Another exciting aspect of bitcoin is the transactional value, which makes it the most appealing currency. One bitcoin is now valued at 11,469.19 dollars at the of writing this article. Because of such high value, it is sometimes called the crypto gold. But the value fluctuates tremendously and very often. As recently as July 23rd, the value was recorded at 9,613 dollars. While it’s a good investment, it’s undoubtedly a volatile one. The same goes for business transactions.

Licensing and registrations process for businesses interested in bitcoin transactions

As it stands, bitcoin is an open currency. It’s not recognized by the U.S.A. or any other country as a formal mode of transaction. According to the U.S. law businesses are bound to register if they are using currencies approved by federal agencies. By this proclamation, a company using bitcoin does not have to register or produce a license officially. However, there are some legal issues.

On the federal level in the U.S.A., there is an act called the Bank Secrecy Act or B.S.A. for short. B.S.A. categorizes some businesses as Money Services Business or M.B.S. To be an M.B.S., and a company needs to provide specific financial services such as- giving traveler’s cheque, money orders, or other services. The organization that enforces this law is called Crimes Enforcement network or FinCen in short.

According to B.S.A., any transmission of currency is such a phenomenon that requires a proper currency or substitute for a currency to be acquired by one person from another person. According to federal laws, the appropriate currency is the U.S.D. or currencies issued by any foreign central bank. In this sense, Bitcoin is not a currency. However, when the bitcoins are used for transactions for goods and services or simply transferred from one person to another, it can be dubbed as a substitute for currency.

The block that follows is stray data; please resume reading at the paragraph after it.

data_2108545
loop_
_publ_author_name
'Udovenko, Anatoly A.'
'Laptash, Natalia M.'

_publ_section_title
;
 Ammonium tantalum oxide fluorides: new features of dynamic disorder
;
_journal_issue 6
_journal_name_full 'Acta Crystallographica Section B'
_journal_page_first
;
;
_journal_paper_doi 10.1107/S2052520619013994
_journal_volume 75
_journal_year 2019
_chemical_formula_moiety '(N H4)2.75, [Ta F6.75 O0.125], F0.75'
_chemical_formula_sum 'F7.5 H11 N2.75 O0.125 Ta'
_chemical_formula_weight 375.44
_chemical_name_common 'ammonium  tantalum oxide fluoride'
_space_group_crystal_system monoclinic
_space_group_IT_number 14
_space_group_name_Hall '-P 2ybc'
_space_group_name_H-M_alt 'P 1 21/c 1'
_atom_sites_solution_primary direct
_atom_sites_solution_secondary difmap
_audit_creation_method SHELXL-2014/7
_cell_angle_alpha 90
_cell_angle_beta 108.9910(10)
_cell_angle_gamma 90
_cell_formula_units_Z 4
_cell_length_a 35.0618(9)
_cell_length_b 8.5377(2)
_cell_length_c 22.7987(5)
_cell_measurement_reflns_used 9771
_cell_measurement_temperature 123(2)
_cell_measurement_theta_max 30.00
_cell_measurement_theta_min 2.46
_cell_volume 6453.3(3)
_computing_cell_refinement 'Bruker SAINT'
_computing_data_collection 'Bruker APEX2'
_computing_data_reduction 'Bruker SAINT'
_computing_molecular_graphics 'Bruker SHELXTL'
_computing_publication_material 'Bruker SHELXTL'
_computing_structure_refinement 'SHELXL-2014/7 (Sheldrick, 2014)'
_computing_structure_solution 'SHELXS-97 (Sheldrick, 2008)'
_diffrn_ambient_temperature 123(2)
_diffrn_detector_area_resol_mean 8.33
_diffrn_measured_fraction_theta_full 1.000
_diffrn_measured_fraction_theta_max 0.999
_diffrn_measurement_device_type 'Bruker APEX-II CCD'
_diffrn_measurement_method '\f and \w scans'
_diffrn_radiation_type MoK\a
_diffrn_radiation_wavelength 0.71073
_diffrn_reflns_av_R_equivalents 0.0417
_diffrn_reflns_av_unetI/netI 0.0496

One thing is clear: on the federal level, FinCen does not give bitcoin the respect of formal currency. But the curious nature of laws means that bitcoin holds value and can be defined as a cash substitute, which brings up the necessity to control and regulate the transactions of bitcoin. Various states within the U.S. have argued that bitcoin transactions are becoming unavoidable day by day. Issues such as taxation and customer rights protection are coming forward.

To check this problem, after long debates and discussions, FinCen has agreed to widen the scope of the money transmitter categories, which we discussed earlier as the law that gives M.B.S. status to businesses. Now businesses using bitcoins require money transmitter licenses for crypto. By this law, bitcoin transaction has now somewhat brought under federal control.

With the volatile nature of the bitcoin and laws surrounding it, it has become clear that there will be updated versions of the statutes. Most undoubtedly, new laws to regulate bitcoin transitions are why businesses willing to do transactions via bitcoin need to keep up to date with the change of the law regarding bitcoins.